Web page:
• ensuring that Aboriginal definitions of family are respected during assessment, safety planning, case planning and case reviews.
  • take into account the potency and special significance of the threat of child removal in Aboriginal communities.
  • discuss how their involvement with child protection may affect perceptions of them in the community.

The involvement of Aboriginal services and programs when engaging with a perpetrator will help provide a culturally informed response. These services may be located within an Aboriginal controlled community organisation, or may be provided as part of an Aboriginal program or unit within another service. To locate an Aboriginal family violence service in Victoria practitioners should contact their local Aboriginal Controlled Community Service Organisation or contact No to Violence and the Men’s Referral Service.

Aboriginal services are best placed to respond to the unique needs (including cultural needs), perspectives and barriers experienced by Aboriginal people and to build the trust necessary to work effectively with Aboriginal people. Moreover, Aboriginal people have a right to be offered the choice of accessing a culturally safe service.

CALD families including refugees and asylum seekers

Some children from CALD families can be at a higher risk of experiencing family violence. This may be due to reasons including the perpetrator and adult victim survivor’s past experiences of trauma, cultural and social expectations around the roles of men and women in relationships and barriers encountered by people of CALD background when seeking help and accessing services.

Many families, particularly those who have come to Australia as refugees or to seek asylum, have experiences of trauma and dislocation. Some families may have experienced war or persecution in their country of origin, and many have significant grief and loss issues. In some cases, children and their families will have been transient for significant periods of time whilst seeking safety.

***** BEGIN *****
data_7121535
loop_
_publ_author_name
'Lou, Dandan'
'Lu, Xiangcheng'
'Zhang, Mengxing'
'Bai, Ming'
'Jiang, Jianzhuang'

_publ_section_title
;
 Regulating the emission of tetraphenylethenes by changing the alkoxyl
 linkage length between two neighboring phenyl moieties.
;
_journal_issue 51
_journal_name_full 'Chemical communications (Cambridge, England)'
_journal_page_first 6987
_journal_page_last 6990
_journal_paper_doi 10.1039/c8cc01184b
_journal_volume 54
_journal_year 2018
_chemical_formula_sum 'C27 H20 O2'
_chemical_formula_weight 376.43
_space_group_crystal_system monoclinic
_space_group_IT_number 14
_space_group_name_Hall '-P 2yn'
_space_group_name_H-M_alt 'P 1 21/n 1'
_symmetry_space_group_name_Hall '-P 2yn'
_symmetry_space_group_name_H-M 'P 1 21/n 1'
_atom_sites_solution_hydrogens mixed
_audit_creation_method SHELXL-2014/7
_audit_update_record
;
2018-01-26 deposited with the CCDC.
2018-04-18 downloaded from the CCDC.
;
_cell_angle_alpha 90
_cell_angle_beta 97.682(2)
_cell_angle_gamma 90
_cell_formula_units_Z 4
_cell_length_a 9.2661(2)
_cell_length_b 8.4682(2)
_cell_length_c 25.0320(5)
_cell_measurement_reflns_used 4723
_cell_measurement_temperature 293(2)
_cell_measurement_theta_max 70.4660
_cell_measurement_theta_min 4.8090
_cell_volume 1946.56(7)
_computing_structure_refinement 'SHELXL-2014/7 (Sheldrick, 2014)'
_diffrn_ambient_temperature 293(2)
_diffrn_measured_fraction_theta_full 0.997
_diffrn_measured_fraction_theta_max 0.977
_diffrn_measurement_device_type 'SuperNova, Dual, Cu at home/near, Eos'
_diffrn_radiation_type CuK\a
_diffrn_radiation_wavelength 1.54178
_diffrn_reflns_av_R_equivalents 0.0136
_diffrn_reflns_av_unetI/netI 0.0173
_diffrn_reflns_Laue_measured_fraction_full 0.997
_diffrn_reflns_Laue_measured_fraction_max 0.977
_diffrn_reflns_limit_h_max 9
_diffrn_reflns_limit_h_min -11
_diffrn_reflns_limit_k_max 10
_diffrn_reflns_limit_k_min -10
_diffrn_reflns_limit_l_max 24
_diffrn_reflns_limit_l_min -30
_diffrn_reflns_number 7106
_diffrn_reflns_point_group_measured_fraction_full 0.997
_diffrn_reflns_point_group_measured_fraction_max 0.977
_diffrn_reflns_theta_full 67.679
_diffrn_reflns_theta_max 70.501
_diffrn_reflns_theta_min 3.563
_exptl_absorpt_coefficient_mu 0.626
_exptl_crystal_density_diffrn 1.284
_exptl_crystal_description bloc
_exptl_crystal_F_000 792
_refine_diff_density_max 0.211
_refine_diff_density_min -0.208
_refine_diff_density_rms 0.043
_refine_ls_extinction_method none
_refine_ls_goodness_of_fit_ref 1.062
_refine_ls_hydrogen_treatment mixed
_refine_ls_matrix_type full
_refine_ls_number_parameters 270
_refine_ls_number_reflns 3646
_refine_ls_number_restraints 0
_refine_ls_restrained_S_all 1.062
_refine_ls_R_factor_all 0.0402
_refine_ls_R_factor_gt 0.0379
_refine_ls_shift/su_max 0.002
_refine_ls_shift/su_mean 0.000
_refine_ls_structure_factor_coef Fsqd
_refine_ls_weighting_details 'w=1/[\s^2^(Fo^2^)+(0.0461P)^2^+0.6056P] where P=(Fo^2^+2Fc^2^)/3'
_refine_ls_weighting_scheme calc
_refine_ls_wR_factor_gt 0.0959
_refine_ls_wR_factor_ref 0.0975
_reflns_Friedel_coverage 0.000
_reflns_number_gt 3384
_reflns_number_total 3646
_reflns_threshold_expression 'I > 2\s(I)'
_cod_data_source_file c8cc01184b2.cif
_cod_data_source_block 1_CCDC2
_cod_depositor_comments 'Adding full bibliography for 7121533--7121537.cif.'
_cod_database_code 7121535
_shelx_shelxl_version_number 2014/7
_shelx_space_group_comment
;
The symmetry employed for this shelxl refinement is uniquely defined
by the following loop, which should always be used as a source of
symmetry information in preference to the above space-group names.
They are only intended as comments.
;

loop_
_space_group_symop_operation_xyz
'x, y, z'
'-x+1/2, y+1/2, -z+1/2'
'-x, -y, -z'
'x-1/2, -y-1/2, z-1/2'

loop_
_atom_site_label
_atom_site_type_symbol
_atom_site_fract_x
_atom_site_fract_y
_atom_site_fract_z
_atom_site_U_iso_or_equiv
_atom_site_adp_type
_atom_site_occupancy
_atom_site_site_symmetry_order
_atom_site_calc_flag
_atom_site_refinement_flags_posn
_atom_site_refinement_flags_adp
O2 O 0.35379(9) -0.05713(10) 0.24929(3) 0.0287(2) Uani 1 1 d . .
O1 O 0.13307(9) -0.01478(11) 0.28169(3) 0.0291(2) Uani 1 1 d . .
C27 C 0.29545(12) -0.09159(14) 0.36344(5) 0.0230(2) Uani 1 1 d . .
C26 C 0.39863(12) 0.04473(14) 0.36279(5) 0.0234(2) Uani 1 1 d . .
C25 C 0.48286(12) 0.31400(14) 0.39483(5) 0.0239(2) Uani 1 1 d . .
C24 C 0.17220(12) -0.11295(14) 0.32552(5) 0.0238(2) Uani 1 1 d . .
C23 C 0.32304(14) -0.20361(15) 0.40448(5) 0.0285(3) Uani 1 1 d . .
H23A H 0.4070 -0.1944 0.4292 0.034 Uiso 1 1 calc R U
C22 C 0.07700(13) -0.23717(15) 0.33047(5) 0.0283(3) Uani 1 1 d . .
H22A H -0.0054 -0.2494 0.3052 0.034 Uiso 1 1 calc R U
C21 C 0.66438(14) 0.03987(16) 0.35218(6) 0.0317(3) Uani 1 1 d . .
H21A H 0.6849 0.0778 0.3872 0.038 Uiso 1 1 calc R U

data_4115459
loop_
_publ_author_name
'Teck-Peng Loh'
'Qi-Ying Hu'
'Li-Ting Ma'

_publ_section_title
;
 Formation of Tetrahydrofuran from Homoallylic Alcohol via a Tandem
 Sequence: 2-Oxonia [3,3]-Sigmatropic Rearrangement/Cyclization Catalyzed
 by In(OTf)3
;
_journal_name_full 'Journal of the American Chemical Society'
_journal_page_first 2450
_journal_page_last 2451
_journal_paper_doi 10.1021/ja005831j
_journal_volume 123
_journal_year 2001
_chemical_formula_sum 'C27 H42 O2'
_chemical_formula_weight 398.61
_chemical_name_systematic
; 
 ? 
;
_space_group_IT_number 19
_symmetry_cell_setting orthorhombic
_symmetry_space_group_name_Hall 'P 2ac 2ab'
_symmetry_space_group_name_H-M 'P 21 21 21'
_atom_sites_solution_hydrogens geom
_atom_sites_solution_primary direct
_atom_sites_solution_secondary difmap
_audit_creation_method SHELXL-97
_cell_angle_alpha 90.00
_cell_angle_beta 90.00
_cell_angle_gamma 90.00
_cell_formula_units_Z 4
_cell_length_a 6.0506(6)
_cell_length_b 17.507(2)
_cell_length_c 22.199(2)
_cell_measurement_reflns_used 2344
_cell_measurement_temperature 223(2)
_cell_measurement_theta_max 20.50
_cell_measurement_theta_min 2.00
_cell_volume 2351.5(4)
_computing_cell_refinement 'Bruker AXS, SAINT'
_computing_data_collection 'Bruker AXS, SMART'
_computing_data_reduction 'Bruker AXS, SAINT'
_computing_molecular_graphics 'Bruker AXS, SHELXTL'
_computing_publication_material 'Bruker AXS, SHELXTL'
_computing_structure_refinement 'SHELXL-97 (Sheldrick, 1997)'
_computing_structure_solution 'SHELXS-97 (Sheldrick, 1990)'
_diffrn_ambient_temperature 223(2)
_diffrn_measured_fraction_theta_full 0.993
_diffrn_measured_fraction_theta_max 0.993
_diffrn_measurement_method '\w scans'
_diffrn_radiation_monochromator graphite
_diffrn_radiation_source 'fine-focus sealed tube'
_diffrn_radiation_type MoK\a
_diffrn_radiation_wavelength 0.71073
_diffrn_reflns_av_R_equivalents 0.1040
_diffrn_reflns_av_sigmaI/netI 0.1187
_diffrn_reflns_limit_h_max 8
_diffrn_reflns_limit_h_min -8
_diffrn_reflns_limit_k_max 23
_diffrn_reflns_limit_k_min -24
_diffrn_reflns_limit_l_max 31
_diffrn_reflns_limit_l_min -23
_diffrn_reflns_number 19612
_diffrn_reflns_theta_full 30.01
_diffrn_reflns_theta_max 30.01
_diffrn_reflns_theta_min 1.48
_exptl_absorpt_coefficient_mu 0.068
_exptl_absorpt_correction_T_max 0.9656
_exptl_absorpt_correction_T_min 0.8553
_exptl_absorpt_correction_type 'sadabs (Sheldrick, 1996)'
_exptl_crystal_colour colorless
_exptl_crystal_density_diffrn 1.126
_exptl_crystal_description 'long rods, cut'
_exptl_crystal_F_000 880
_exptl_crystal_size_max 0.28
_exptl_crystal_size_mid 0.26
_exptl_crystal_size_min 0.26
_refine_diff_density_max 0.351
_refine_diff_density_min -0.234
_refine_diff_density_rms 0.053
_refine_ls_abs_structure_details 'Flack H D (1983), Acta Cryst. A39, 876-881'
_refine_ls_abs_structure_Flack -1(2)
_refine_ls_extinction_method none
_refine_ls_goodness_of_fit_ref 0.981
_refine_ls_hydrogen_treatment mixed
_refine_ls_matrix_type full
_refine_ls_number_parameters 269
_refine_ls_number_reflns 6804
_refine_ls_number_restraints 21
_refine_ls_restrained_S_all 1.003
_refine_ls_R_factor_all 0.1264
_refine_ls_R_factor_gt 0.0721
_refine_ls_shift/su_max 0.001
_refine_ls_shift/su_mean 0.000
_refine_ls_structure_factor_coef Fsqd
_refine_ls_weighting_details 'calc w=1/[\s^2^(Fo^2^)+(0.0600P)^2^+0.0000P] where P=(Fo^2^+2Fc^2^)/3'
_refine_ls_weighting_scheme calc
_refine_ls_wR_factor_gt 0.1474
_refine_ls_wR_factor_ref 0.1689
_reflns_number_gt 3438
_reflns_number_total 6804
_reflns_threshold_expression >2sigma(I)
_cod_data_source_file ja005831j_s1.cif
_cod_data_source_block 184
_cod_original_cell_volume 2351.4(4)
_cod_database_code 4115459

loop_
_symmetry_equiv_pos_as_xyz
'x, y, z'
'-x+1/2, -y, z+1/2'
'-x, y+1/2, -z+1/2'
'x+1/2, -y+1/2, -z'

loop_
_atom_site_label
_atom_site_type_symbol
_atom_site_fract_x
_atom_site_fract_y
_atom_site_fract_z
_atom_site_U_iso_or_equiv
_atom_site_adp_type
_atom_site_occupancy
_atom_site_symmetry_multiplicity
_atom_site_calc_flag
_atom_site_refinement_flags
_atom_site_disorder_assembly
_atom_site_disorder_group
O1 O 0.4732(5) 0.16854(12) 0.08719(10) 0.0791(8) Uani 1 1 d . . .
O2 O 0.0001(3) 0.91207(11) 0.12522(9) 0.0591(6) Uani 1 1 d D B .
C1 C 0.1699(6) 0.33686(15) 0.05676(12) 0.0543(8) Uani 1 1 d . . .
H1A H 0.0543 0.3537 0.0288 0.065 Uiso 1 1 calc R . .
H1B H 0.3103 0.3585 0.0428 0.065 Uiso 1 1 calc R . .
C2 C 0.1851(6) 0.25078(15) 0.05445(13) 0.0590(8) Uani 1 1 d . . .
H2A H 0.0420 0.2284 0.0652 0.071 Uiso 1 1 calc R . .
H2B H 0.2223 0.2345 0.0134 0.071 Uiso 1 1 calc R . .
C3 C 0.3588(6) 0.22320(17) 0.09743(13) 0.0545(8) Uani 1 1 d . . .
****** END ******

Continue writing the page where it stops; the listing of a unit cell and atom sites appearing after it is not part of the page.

Further, families from CALD or refugee backgrounds may encounter a range of barriers to participation in Australian society. Some of these barriers will be a result of visa restrictions whilst others are shared by many families from culturally and linguistically diverse backgrounds who are new to living in Australia. Some common difficulties include:

  • uncertainty about ongoing living arrangements, visa and residential status
  • physical and mental health issues exacerbated by displacement and exposure to violence and trauma in their country of origin, including civil wars
  • a lack of understanding about the role of child protection and a fear of what this may mean
  • distrust of government
  • language barriers and the need for an interpreter
  • isolation and the absence of a social network
  • limited transport access
  • a lack of familiarity with the service system and limited access to government funded services
  • financial issues, inability to seek employment or lack of employment and lack of recognition of skills and education
  • a change in family power dynamics and gender roles which may challenge the pre-existing family dynamics
  • feeling the need to protect the reputation of the family and community
  • different parenting practices and a lack of understanding or awareness of community expectations about parenting
  • racism and discrimination.

For some families these challenges are also risk factors and, particularly in instances where families have little access to support, may increase the likelihood of family violence occurring or a child coming into contact with child protection for another concern. It is important to note that perpetrators of family violence can use some of these difficulties as part of their abuse. For example, a perpetrator may convince the adult victim survivor that if they report the abuse they will have their visa cancelled or will be isolated from their community, particularly if the adult victim survivor’s visa status is dependent on their partner, which may be a reason for them choosing not to speak about family violence or seek help. There may also be forced marriage or dowry-related arrangements negatively affecting the power relationship between the adult victim survivor and the perpetrator and/or family. Threats may also be made against the adult victim survivor’s family overseas where Australian authorities will not be able to offer protection.